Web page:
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A Vote of Confidence for the Humanities

In recent years, there has been an increasing push for students to study STEM subjects, including science, technology, engineering and math. As someone who has always been interested in humanities and social sciences, I have found myself from time to time regretting that I did not take a shine to STEM. It seems students who pursue STEM are promised more certainty in their job prospects, the potential for higher salaries, and overall the allure of a more “prestigious” career. Undoubtedly, with general advances in research and technology, the STEM field is rapidly growing. However, this does not undermine the value of studying humanities. In a reflection of common attributes of the company’s top employees, Google discovered some interesting characteristics among its most successful team members. These noteworthy findings are discussed in an article featured in The Washington Post.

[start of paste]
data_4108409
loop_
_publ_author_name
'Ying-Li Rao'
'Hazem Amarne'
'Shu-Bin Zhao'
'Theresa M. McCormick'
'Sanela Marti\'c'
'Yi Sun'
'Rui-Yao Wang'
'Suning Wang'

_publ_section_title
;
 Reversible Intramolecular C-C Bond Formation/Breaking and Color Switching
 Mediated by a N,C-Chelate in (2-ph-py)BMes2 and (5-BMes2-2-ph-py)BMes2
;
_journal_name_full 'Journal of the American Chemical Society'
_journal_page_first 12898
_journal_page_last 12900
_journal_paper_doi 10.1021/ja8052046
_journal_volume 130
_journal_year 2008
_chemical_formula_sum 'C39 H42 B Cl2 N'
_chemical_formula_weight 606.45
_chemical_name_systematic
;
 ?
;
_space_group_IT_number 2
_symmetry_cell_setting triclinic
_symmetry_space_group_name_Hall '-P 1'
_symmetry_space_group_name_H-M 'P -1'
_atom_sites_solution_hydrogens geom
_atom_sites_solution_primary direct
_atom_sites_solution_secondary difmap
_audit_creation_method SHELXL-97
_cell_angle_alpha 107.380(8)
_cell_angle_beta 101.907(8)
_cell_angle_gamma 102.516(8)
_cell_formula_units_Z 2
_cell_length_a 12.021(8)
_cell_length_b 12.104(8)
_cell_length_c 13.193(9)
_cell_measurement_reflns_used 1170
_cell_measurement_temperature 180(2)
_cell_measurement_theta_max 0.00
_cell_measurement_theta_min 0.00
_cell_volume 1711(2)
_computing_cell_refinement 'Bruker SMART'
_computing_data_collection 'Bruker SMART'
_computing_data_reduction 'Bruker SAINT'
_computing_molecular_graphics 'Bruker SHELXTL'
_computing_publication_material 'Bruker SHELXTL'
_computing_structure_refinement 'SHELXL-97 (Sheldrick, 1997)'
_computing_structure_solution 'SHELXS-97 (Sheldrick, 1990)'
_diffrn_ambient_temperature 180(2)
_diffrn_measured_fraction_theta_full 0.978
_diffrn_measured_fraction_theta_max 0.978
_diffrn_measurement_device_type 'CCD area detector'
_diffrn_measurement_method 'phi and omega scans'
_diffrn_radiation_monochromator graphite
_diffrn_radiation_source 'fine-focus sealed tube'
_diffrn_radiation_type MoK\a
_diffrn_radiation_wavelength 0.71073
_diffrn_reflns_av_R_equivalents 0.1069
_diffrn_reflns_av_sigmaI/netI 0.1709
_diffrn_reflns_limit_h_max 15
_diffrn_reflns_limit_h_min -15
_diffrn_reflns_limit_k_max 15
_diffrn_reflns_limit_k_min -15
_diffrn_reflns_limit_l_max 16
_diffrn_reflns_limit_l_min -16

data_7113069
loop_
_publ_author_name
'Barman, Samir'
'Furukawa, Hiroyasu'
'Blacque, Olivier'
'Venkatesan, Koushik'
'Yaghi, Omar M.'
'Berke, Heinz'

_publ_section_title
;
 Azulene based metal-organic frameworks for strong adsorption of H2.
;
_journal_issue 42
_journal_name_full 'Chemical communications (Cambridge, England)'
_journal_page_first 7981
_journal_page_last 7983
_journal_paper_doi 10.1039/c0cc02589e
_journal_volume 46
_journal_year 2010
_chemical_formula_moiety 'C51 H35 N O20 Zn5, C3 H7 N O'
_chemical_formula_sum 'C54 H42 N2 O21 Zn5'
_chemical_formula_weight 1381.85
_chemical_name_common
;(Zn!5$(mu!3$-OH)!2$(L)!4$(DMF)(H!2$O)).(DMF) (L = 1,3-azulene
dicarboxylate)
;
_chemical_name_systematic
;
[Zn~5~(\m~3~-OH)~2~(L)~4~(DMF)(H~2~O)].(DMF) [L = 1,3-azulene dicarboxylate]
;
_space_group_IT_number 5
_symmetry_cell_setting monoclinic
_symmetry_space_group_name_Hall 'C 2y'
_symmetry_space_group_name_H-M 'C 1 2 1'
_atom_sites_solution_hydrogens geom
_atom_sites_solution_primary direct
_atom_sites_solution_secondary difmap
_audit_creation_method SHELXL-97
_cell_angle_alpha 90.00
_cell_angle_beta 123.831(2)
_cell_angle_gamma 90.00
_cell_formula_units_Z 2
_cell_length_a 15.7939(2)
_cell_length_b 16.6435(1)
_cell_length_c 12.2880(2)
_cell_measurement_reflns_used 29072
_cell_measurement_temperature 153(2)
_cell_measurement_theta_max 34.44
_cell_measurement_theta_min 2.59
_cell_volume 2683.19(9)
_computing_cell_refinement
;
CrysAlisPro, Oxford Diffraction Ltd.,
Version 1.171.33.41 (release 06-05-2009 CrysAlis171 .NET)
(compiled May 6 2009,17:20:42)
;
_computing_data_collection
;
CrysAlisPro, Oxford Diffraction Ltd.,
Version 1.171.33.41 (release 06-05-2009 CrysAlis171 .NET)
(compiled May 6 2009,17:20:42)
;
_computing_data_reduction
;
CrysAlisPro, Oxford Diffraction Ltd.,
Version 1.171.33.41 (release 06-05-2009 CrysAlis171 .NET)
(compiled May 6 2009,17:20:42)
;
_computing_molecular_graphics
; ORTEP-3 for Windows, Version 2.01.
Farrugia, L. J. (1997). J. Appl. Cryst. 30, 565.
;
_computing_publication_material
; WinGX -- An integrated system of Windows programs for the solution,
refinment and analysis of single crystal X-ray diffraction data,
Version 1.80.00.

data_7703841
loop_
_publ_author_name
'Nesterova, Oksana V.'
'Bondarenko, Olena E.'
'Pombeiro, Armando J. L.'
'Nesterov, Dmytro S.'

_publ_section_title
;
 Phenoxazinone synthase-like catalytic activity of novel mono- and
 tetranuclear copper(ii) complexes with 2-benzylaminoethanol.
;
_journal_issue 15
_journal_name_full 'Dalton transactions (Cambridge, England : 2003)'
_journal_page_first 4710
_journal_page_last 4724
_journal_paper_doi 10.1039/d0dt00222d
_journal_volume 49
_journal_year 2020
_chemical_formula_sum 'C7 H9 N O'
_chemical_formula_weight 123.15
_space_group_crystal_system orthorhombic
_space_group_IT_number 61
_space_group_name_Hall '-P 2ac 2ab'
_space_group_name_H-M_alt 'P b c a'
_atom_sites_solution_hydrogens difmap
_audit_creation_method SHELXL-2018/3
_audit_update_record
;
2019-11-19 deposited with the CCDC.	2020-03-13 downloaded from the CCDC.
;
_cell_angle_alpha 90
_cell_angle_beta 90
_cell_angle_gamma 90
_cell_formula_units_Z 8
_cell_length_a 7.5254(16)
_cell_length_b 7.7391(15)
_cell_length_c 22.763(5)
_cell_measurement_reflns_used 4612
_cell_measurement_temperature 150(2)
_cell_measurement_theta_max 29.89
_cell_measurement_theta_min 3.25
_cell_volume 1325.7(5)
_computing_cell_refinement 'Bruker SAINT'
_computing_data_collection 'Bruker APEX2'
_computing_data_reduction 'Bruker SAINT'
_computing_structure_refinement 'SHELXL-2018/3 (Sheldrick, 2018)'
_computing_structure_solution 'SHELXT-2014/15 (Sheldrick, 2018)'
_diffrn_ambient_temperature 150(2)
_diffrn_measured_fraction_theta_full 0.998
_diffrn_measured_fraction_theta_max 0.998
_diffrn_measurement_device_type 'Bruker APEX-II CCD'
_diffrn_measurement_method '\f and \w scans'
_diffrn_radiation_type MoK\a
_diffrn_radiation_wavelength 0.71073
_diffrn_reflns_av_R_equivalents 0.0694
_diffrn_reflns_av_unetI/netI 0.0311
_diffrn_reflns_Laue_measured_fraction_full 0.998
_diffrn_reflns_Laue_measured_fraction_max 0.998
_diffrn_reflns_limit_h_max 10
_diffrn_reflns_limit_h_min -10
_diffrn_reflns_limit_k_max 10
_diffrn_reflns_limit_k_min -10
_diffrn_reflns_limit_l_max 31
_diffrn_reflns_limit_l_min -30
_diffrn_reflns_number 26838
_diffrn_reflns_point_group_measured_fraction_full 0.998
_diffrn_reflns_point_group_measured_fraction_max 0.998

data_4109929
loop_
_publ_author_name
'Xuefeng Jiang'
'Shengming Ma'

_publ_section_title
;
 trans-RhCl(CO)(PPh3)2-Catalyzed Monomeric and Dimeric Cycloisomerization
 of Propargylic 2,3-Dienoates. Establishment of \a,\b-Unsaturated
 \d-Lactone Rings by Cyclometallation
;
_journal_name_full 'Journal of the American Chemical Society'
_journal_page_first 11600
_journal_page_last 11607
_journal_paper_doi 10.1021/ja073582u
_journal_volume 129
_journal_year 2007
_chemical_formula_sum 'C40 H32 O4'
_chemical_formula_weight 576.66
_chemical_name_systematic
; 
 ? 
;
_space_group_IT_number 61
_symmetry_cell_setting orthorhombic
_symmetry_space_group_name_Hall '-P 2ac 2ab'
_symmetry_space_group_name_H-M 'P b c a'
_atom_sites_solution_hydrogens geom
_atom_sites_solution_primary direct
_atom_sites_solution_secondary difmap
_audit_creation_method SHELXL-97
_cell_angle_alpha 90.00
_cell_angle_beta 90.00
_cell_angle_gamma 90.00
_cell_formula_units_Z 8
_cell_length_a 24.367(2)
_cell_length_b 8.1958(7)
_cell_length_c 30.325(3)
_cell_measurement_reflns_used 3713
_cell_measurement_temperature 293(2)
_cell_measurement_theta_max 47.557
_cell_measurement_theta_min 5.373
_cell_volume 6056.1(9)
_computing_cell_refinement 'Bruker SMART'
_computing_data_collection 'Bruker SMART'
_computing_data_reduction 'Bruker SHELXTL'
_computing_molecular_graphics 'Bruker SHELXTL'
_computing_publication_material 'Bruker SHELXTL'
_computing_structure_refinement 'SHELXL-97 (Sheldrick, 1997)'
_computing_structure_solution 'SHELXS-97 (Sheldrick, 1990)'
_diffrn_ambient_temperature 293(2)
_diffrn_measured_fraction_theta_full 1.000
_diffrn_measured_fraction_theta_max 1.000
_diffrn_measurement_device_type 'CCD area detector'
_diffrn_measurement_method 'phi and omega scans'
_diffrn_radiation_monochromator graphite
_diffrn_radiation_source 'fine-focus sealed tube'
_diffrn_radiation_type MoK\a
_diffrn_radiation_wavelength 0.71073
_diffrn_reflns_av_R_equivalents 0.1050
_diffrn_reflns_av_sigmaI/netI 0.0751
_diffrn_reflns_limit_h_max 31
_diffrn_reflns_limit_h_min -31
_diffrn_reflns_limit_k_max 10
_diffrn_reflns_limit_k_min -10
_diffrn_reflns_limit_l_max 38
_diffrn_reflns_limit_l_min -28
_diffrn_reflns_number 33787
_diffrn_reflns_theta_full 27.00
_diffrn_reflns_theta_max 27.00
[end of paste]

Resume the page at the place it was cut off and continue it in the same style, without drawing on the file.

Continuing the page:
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Finding, Creating, and Taking Opportunities

I’m fortunate enough to be able to say that I’ve had many wonderful opportunities growing up. Chances to learn, rediscover, try again, travel, explore, grow. At the time, they didn’t seem like such a big deal as I was still too young to appreciate them. Now, more than ever, I keep my eyes peeled for them – waiting for the next opportunity to present itself so I can take it and hoping that I’d be lucky enough to have similar chances as those around me. But one of the most important things I have taken away from doing this is that opportunities don’t always magically appear; it’s not just about “luck”. Sometimes you have to find them where you least expect them, and sometimes you need to go searching for them.

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Tips for a Great Interview

Over the past 4 years, I have had the chance to be an interviewee and an interviewer. Unfortunately, neither seems to be easier. Interviewees face the stress of not knowing how to prepare for an interview or what the interviewers thought. On the other hand, interviewers need to decide on questions to understand the true nature of candidates and often face tough decisions when the selection pool has many qualified candidates. Here’s what I’ve learned about a good interview from sitting on both sides. (more…)

What Does Self-Care Look Like at University?